Set in 1930s British India, the movie tells the story of a revolution in the peaceful port of Chittagong. One night, five simultaneous attacks take place under a group of unsung heroes, including two determined young women and an idealistic leader (Surjya Sen), a teacher.

Kansas: First Female Firefighter Retires

Longtime fire Captain Lexie Engleman is retiring on her 60th birthday Saturday after serving almost 30 years with the department. Engleman joined the Lawrence fire department in 1981 and was one of the first female firefighters in the department’s history.

Saturday, December 11, 2010

St. Ismeria - Greatgrandmother of Jesus

From Sify News:

A historian has identified the great-grandmother of Jesus.

According to Florentine medieval manuscripts analyzed by a historian, the great-grandmother of Jesus was a woman named St. Ismeria.

St. Ismeria likely served as a role model for older women during the 14th and 15th centuries.

The legend of St. Ismeria sheds light on both the Biblical Virgin Mary's family and also on religious and cultural values of 14th-century Florence.

Lawless studied the St. Ismeria story, which she said has been "ignored by scholars," in two manuscripts: the 14th century "MS Panciatichiano 40" of Florence's National Central Library and the 15th century "MS 1052" of the Riccardiana Library, also in Florence.

"According to the legend, Ismeria is the daughter of Nabon of the people of Judea, and of the tribe of King David," wrote Lawless.

She married "Santo Liseo," who is described as "a patriarch of the people of God." The legend continues that the couple had a daughter named Anne who married Joachim. After 12 years, Liseo died. Relatives then left Ismeria penniless.












At The Dark End of the Street

From the Washington Post:
In the segregated American South, a white man could rape a black woman with little fear of legal or social recourse, and black women lived in a persistent state of apprehension. Rape was used as a weapon of terror in the subjugation of black women, their families and whole communities.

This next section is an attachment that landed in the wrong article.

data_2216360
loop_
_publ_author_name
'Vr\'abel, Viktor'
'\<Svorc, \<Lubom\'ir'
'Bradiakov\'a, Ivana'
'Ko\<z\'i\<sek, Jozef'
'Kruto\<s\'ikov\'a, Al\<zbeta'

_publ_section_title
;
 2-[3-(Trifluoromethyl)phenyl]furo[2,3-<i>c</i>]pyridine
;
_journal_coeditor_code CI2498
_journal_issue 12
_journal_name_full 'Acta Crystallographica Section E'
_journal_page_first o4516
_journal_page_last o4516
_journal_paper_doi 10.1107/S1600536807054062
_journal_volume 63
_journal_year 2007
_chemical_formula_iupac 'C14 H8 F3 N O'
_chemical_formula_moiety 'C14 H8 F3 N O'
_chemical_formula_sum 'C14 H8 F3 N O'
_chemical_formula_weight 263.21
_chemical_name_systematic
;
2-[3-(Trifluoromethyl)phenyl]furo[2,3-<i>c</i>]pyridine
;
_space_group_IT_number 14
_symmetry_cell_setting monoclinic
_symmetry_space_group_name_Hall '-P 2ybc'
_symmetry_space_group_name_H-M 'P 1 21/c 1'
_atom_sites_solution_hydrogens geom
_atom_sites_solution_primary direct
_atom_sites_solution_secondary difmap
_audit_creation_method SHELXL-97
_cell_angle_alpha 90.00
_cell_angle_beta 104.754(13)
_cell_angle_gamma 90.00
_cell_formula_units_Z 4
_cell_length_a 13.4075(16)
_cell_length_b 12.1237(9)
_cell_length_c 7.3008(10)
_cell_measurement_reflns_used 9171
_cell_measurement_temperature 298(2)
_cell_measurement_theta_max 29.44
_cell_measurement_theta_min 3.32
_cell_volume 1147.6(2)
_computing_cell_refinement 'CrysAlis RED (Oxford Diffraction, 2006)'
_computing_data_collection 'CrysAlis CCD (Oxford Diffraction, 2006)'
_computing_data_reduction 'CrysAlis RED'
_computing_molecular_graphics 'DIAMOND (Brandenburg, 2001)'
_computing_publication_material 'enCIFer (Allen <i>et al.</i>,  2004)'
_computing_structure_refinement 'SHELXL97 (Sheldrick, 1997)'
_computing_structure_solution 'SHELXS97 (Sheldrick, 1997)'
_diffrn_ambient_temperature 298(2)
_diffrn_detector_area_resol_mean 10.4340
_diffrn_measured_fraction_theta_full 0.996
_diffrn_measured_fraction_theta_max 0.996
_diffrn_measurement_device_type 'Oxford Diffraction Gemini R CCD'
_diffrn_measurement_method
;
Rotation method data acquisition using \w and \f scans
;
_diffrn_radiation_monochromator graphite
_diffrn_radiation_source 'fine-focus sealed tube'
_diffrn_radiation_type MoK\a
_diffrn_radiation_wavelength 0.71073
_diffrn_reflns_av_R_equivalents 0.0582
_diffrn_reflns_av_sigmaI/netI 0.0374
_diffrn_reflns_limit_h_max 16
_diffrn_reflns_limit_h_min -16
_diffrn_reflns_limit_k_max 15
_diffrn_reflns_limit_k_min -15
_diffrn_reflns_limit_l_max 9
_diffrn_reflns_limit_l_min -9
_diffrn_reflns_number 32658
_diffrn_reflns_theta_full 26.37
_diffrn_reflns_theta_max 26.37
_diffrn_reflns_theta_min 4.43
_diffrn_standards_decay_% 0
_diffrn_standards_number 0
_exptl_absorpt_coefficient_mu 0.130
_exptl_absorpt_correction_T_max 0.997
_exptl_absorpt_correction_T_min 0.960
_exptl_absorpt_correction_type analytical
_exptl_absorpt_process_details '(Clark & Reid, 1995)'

In "At the Dark End of the Street," Danielle L. McGuire writes that white men raped black women and girls "with alarming regularity and stunning uniformity," with some victims as young as 7. While some readers will rightly be stunned by that assertion, many African American women will recognize a commonly acknowledged danger.

But "At the Dark End of the Street" is a story of courage. The women did tell, again and again. Many went to police before they went to the hospital and were supported by families and friends who corroborated their stories, at great risk. White control of the justice system meant that relatively few men were ever arrested and many fewer were ever convicted. McGuire reports that between 1940 and 1965, only 10 Mississippi white men were convicted of raping black women and girls. Although rape was a capital offense in many Southern states, no white man was ever executed for raping a black woman.

Historic Hospital Admission Records Project

From BBC News:
A fascinating and rare set of hospital records dating from Victorian times has been put online.

The records tell the stories of poor, sick children who were admitted to Glasgow Hospital for Sick Children from 1883 to 1903.

It is part of the Historic Hospital Admission Records Project being run by Kingston University in London.